Another odd statement from Roy. As if a science fiction scene couldn't possibly be set on Earth?

What's most bizarre actually is that there is in fact a short comic in the magazine titled WAR TOY that does in fact depict a flag raising scene involving a robot that takes place on Earth!

So it's not like Roy really believed that science fiction could only involve off-world stuff. If that were the case, WAR TOY(and others really) wouldn't have made it into the magazine. Such odd contradictions and senseless decision-making.

Anyway, Roy's peculiar editorial aside, the issue is actually pretty good! There's an awesome framing device they use which I just love; a prologue and an epilogue involving a substance called “Slow Glass”, which as the name suggests is a kind of glass that traps light for much longer than traditional glass, resulting in the capturing and preserving of events long after they've occurred. If a piece of Slow Glass was present where something major might've happened, and you were to get ahold of that Slow Glass, you could essentially “watch” the events unfold inside the glass. Pretty neat idea if you ask me, credited in the magazine to Bob Shaw.

In this issue's prologue the exclusive distributor of Slow Glass, a Mr. Sandson Tyme (cheesy, I know, but you gotta love it!) is making a house visit. Mr. Wilder lives on the 27th floor in a hideously lavish palace of an apartment, and for reasons not entirely clear yet he is very distressed and in severe need of a... “diversion”. A distraction from his thoughts, hence Sandson's Slow Glass.

Notice how that ingenious panel layout gives the impression of almost falling into the story captured within the Slow Glass (scripted by Tony Isabella with art by Frank Brunner and Klaus Janson).

The first story is WAR TOY written also by Tony Isabella with Art by George Perez and Rico Rival. I gotta say, not only is it refreshing to see George Perez art in black and white, but it's also great to see him knock out non-superhero stuff. The story by Isabella doesn't go deep into the philosophical questions about artificial consciousness that are kind of typical of robot stories (although it does slightly touch upon it, I guess), it's more of a morality tale. A story of “bad karma” once society screws the robot over essentially.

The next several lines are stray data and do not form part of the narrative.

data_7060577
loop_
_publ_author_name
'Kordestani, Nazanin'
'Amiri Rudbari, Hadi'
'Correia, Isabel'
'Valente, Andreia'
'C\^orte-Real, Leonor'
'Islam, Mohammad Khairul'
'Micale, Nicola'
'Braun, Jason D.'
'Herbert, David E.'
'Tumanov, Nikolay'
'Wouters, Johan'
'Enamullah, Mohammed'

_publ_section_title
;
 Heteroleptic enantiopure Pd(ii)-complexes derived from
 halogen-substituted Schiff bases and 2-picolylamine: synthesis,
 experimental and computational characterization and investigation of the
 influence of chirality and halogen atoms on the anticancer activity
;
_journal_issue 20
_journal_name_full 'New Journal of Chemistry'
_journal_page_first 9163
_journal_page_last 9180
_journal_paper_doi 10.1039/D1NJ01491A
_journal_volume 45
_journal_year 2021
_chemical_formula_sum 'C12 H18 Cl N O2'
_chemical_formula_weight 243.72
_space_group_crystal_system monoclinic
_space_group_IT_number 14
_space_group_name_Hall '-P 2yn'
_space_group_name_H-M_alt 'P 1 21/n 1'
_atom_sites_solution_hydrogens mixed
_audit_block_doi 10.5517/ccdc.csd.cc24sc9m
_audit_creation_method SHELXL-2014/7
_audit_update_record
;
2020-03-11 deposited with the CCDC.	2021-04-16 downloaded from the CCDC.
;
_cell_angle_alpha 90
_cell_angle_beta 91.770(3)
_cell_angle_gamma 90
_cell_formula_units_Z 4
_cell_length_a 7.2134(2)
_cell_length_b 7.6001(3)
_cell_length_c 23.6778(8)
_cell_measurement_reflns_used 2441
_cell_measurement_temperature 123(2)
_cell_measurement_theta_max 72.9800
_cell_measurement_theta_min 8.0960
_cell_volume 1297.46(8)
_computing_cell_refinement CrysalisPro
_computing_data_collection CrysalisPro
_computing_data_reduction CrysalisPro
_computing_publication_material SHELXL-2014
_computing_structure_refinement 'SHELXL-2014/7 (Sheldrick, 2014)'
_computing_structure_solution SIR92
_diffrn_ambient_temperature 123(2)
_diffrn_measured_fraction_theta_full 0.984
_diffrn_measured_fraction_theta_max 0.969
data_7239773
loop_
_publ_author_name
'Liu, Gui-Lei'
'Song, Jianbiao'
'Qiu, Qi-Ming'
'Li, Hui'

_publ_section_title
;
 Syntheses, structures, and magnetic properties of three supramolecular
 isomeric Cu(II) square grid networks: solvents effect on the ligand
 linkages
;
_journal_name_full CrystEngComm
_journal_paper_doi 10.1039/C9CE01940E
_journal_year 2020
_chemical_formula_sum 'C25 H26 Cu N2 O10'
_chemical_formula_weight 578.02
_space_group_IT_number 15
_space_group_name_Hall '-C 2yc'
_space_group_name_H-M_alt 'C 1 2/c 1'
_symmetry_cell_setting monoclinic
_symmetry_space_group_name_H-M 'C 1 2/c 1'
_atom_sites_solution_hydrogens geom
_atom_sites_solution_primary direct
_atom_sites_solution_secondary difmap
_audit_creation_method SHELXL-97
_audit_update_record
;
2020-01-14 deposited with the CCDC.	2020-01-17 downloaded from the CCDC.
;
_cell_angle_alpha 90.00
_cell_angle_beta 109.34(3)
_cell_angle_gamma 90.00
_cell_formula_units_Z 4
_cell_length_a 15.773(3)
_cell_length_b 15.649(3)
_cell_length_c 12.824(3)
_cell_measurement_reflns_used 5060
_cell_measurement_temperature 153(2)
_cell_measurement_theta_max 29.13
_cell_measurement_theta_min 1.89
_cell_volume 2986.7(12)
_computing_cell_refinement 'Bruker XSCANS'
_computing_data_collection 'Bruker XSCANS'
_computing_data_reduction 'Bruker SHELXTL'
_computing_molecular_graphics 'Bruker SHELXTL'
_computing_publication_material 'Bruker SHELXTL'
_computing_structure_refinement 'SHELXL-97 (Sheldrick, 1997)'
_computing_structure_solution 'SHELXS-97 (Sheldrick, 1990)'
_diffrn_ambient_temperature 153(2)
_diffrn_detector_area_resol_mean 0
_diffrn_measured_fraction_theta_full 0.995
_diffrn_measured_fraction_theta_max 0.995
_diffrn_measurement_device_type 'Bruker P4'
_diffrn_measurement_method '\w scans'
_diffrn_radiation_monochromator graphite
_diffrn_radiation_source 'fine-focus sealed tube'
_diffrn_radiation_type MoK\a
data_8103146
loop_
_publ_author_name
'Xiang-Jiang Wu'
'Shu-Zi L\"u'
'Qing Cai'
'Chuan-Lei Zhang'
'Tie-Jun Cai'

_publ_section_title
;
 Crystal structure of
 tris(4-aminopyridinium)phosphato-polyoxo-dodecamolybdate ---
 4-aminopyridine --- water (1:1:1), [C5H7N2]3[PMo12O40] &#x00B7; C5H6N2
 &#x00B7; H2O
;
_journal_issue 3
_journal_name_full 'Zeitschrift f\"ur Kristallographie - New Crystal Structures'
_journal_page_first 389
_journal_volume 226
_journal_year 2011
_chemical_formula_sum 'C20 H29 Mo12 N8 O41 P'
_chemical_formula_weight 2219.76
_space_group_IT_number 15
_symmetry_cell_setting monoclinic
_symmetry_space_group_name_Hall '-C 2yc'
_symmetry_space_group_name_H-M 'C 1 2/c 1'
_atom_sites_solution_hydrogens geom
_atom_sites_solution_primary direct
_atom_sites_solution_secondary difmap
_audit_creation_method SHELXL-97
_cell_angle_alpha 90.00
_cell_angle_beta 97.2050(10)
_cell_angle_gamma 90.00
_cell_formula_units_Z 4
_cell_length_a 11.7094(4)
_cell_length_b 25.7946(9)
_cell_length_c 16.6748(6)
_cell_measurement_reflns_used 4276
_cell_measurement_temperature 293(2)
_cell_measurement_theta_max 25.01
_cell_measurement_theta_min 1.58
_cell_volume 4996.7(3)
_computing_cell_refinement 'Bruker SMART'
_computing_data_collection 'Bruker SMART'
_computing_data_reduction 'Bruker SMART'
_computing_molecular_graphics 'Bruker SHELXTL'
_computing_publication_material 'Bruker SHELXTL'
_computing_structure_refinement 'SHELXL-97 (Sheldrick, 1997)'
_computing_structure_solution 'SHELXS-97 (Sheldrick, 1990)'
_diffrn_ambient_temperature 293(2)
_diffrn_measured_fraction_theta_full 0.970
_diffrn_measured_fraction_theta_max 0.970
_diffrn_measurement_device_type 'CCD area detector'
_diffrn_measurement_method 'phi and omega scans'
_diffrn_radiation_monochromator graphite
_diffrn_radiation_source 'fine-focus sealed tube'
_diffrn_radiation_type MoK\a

It is then followed by an interview with Alfred Bester conducted by Denny O'Neil! (who is very much associated with Marvel's competition, DC Comics, and is kind of odd to see him in what is primarily a Marvel vehicle). Bester of course is most famously known for science fiction novels such as THE DEMOLISHED MAN and THE STARS MY DESTINATION, which may give him more cache than Denny O'Neil, but y'know... even based solely on this interview, this is a situation where the interviewer strikes me as far more interesting than the interviewee.

The interview is cut short (continued at the very end of the magazine, not sure why olden publications did this), and followed by a one-page installment of GULLY FOYLE, an Australian adaptation by Stanley Pitt of Bester's THE STARS MY DESTINATION. Too faithful an adaptation if you ask me, resulting in panels that are obtrusively wordy. The artwork however? Quite phenomenal. Brilliant grasp of light and shadow, and some mark-making there that I've never quite seen anywhere else.